Patients with anti-GBM disease, also known as Goodpasture’s disease, often develop both RPGN and pulmonary hemorrhage; however, 30–40% have renal involvement alone [7]. The suspicion of anti-GBM disease can usually be easily validated by the detection of serum anti-GBM antibodies using either indirect immunofluorescence or direct enzyme-linked immunoassay; however, a definitive diagnosis is made by means of a renal biopsy. Optical microscopic findings in renal biopsies consistent with anti-GBM disease usually include crescentic glomerulonephritis, whereas immunofluorescence microscopy demonstrates the virtually pathognomonic finding of linear deposits of IgG along the GBM.

It has been suggested that both environmental factors such as lung infections, exposure to hydrocarbons, and smoking, combined with genetic factors may cause anti-GBM disease [8, 9]. Recent reports suggested the association between pulmonary tuberculosis infection and anti-GBM disease [10, 11]. These risk factors are believed to expose a cryptic epitope in the alveolar basement membrane thereby inducing an autoimmune response against the α3 chain of type IV collagen and the subsequent anti-GBM disease [12].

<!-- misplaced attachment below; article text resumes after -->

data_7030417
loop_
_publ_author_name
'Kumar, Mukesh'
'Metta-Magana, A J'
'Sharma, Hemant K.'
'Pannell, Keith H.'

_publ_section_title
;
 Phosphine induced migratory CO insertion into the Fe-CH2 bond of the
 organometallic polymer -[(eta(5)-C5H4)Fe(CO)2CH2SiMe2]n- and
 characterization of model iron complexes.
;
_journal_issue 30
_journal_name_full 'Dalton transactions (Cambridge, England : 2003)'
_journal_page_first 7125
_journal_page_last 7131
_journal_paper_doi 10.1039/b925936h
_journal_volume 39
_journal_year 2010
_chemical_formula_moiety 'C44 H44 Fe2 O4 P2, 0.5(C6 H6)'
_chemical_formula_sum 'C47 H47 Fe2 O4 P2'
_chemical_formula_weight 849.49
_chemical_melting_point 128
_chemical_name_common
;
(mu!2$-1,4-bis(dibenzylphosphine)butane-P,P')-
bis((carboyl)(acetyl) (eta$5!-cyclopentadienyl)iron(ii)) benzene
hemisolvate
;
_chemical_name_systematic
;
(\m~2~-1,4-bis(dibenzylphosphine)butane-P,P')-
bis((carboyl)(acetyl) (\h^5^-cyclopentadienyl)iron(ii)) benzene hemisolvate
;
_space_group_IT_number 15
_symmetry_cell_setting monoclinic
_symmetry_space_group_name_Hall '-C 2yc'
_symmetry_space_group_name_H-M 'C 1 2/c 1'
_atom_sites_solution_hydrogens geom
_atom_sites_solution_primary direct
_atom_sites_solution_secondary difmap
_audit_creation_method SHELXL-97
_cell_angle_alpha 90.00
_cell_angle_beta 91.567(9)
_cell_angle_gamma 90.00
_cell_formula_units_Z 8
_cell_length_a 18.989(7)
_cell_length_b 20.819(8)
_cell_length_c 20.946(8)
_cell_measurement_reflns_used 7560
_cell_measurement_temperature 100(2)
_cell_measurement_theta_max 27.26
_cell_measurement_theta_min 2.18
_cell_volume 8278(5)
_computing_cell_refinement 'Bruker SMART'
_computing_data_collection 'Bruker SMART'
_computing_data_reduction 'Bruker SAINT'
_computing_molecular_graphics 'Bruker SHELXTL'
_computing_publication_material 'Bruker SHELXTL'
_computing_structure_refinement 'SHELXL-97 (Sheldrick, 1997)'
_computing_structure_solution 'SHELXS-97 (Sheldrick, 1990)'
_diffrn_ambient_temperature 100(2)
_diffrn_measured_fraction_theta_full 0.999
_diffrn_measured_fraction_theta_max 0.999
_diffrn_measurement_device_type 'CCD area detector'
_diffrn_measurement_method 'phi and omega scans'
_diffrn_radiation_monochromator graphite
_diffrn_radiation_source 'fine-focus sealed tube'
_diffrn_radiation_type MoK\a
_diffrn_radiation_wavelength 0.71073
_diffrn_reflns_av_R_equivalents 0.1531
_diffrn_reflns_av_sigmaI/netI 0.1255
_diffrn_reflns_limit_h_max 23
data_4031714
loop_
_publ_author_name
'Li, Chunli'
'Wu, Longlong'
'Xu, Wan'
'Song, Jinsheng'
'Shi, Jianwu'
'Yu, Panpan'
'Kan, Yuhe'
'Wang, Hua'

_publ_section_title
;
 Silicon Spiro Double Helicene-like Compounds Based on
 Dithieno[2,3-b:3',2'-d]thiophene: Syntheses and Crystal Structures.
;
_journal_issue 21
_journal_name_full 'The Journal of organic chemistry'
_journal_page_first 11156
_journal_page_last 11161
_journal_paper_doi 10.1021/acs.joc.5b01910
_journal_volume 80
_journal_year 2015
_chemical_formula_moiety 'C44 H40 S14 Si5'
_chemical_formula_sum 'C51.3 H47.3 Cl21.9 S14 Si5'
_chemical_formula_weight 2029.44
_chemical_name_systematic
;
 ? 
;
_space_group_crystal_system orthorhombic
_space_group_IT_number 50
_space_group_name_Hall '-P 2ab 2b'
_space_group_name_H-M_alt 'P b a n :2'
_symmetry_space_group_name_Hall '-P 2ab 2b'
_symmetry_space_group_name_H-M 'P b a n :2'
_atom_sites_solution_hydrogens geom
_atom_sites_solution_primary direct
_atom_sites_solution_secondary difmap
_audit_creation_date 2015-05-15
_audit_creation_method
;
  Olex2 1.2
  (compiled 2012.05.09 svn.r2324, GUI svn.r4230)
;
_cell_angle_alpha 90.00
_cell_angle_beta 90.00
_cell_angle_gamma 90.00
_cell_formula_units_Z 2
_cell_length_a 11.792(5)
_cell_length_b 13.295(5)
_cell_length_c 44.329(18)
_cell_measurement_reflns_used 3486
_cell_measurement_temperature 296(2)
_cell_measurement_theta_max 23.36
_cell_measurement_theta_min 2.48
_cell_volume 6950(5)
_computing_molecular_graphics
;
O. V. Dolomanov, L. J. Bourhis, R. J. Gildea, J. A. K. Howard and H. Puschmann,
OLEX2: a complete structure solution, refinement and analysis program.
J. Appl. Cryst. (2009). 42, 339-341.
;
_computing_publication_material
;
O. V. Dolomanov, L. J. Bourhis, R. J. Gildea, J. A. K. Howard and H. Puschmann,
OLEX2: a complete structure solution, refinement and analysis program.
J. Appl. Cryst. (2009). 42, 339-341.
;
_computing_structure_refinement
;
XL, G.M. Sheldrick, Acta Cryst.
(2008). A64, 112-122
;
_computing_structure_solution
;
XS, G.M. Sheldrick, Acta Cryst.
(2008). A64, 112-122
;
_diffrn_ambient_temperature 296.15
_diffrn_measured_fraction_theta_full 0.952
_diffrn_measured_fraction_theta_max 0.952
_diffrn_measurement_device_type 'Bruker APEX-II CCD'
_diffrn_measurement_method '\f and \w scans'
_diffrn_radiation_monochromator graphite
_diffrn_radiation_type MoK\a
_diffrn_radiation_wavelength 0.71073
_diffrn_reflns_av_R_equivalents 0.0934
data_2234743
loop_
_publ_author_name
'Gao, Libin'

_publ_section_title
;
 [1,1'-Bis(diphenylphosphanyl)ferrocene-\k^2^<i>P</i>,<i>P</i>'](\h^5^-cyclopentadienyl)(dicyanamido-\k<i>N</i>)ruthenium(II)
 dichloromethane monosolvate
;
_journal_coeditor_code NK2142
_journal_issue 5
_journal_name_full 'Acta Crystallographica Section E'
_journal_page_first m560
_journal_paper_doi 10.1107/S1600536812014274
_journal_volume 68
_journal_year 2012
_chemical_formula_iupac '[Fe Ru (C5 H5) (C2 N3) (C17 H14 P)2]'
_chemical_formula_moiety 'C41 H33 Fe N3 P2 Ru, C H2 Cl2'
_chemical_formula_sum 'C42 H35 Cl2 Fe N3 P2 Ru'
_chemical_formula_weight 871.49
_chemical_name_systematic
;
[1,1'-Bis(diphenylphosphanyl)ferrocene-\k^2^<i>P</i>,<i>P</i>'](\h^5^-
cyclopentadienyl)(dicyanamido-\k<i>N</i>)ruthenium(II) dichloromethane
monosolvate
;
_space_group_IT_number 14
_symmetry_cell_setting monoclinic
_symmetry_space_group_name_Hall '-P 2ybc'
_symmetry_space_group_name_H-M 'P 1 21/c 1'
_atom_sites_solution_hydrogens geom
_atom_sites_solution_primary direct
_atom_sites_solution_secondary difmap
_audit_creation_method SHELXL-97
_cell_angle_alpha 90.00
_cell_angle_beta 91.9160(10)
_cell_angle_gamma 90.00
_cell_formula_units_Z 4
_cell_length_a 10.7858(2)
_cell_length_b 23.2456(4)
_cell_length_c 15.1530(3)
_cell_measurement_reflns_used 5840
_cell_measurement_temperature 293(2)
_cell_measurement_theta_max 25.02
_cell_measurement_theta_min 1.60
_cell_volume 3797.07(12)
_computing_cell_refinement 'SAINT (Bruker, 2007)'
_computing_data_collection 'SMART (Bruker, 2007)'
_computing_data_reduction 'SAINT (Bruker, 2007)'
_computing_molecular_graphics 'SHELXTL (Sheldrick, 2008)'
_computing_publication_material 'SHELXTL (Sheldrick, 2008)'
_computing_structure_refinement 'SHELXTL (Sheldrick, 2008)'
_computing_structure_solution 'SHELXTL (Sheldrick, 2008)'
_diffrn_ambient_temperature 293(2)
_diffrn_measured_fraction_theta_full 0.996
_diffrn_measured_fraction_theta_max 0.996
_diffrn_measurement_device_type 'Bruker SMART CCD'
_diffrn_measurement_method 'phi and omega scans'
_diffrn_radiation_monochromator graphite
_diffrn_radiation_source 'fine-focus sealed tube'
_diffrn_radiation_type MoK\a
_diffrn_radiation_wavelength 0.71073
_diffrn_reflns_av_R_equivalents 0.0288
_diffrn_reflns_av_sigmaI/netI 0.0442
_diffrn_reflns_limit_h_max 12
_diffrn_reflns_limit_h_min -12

Compared with anti-GBM disease, pathological renal findings for AAV are characterized as necrotizing vasculitis predominantly in small vessels with few or no immune deposits and is associated with ANCAs specific for MPO or PR3 [13].

Several reports have described a role for ANCAs in the mechanism of GBM antibody production [2, 3]. ANCA has a strong membrane-disordering activity. An analysis of longitudinal sera collected prior to the onset of GBM nephritis indicated that as many as 40% of GBM nephritis patients have ANCA before anti-GBM antibodies are detected [14]. Thus, the presence of ANCA has been speculated to be partly responsible for the development of anti-GBM nephritis. Importantly, AAV exposes the NC1 domain of the α3 chain of type IV collagen in lesions of glomerular or alveolar basement membrane, which could result in the production of anti-GBM antibodies.